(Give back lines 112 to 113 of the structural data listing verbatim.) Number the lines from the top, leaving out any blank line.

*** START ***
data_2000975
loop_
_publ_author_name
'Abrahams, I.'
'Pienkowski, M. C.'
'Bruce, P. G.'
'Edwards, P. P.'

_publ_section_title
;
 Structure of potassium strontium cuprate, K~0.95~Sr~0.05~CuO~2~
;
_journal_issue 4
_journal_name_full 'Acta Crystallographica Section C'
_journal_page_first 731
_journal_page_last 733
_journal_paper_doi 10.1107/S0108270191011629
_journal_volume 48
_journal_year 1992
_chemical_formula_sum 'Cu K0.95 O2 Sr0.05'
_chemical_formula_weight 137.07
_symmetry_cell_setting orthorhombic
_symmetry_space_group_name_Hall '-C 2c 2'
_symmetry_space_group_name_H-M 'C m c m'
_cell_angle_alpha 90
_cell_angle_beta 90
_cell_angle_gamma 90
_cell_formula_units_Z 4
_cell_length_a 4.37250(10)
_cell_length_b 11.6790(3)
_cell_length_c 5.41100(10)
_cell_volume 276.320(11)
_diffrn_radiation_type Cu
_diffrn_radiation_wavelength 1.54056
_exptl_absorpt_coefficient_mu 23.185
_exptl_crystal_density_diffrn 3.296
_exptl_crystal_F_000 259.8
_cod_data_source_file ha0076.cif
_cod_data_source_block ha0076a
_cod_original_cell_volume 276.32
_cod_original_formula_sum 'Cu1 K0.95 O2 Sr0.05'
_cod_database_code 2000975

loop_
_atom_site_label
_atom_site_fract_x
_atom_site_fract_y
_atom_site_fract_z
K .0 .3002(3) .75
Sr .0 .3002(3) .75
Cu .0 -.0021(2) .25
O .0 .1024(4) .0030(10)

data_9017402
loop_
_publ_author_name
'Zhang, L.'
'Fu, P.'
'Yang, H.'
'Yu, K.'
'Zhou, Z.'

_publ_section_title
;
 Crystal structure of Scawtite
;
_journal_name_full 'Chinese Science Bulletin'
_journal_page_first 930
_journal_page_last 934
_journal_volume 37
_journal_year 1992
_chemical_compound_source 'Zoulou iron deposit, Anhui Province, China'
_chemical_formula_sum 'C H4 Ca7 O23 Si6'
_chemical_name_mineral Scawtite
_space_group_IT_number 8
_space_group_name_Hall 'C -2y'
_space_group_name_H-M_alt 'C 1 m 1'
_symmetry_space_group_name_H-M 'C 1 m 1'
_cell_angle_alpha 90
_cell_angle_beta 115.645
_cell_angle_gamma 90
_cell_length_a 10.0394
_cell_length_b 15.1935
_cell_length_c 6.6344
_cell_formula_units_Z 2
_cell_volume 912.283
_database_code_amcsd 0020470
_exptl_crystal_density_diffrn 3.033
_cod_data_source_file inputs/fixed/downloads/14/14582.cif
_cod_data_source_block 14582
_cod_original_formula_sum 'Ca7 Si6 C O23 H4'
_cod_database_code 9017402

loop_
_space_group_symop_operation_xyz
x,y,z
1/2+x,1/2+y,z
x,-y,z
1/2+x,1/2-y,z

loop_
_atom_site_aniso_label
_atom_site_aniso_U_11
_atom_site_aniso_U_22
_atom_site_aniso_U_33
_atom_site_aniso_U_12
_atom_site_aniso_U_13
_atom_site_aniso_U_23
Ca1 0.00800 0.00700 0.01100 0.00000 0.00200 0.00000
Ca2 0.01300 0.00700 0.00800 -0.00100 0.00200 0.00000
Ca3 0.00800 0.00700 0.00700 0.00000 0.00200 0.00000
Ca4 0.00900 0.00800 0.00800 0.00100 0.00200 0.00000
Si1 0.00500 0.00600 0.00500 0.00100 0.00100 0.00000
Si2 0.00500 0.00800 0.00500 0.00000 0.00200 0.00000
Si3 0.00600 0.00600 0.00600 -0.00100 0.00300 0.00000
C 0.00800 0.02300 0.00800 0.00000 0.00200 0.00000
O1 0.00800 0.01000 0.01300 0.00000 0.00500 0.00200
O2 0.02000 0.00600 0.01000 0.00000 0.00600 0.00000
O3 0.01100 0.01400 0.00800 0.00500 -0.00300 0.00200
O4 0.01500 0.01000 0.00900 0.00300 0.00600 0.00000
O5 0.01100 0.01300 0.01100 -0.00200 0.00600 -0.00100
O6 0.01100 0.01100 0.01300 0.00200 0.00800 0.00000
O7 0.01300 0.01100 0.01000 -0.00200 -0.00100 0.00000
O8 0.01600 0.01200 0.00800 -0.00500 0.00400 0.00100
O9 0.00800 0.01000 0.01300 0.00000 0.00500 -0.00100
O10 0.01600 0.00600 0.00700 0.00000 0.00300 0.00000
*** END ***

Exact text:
O2 0.02000 0.00600 0.01000 0.00000 0.00600 0.00000
O3 0.01100 0.01400 0.00800 0.00500 -0.00300 0.00200